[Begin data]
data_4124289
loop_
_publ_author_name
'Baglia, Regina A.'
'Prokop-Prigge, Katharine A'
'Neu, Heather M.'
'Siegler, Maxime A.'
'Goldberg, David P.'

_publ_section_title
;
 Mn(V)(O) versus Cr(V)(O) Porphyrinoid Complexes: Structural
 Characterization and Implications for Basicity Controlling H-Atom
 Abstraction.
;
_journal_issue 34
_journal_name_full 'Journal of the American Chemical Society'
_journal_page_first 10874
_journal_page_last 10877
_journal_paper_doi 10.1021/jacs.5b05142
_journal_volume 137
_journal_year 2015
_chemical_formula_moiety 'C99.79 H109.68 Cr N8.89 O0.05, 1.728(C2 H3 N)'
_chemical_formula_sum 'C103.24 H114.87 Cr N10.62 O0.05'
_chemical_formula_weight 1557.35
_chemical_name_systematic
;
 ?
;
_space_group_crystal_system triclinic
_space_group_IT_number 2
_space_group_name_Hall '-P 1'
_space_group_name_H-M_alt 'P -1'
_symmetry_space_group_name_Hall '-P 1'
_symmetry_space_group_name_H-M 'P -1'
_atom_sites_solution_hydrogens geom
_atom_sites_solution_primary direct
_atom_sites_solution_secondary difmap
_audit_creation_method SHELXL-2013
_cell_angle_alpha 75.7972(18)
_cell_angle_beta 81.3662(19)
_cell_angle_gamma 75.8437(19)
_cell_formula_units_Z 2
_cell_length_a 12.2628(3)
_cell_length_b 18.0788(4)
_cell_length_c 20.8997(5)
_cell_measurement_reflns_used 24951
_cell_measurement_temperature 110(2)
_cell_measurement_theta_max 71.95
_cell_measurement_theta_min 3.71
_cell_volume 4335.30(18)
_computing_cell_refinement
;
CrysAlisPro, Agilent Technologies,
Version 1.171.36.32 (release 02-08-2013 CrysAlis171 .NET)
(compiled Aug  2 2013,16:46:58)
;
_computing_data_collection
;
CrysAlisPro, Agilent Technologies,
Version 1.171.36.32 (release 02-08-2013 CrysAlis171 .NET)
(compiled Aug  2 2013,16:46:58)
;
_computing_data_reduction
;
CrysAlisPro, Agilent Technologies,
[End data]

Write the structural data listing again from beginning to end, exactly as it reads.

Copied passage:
data_4124289
loop_
_publ_author_name
'Baglia, Regina A.'
'Prokop-Prigge, Katharine A'
'Neu, Heather M.'
'Siegler, Maxime A.'
'Goldberg, David P.'

_publ_section_title
;
 Mn(V)(O) versus Cr(V)(O) Porphyrinoid Complexes: Structural
 Characterization and Implications for Basicity Controlling H-Atom
 Abstraction.
;
_journal_issue 34
_journal_name_full 'Journal of the American Chemical Society'
_journal_page_first 10874
_journal_page_last 10877
_journal_paper_doi 10.1021/jacs.5b05142
_journal_volume 137
_journal_year 2015
_chemical_formula_moiety 'C99.79 H109.68 Cr N8.89 O0.05, 1.728(C2 H3 N)'
_chemical_formula_sum 'C103.24 H114.87 Cr N10.62 O0.05'
_chemical_formula_weight 1557.35
_chemical_name_systematic
;
 ?
;
_space_group_crystal_system triclinic
_space_group_IT_number 2
_space_group_name_Hall '-P 1'
_space_group_name_H-M_alt 'P -1'
_symmetry_space_group_name_Hall '-P 1'
_symmetry_space_group_name_H-M 'P -1'
_atom_sites_solution_hydrogens geom
_atom_sites_solution_primary direct
_atom_sites_solution_secondary difmap
_audit_creation_method SHELXL-2013
_cell_angle_alpha 75.7972(18)
_cell_angle_beta 81.3662(19)
_cell_angle_gamma 75.8437(19)
_cell_formula_units_Z 2
_cell_length_a 12.2628(3)
_cell_length_b 18.0788(4)
_cell_length_c 20.8997(5)
_cell_measurement_reflns_used 24951
_cell_measurement_temperature 110(2)
_cell_measurement_theta_max 71.95
_cell_measurement_theta_min 3.71
_cell_volume 4335.30(18)
_computing_cell_refinement
;
CrysAlisPro, Agilent Technologies,
Version 1.171.36.32 (release 02-08-2013 CrysAlis171 .NET)
(compiled Aug  2 2013,16:46:58)
;
_computing_data_collection
;
CrysAlisPro, Agilent Technologies,
Version 1.171.36.32 (release 02-08-2013 CrysAlis171 .NET)
(compiled Aug  2 2013,16:46:58)
;
_computing_data_reduction
;
CrysAlisPro, Agilent Technologies,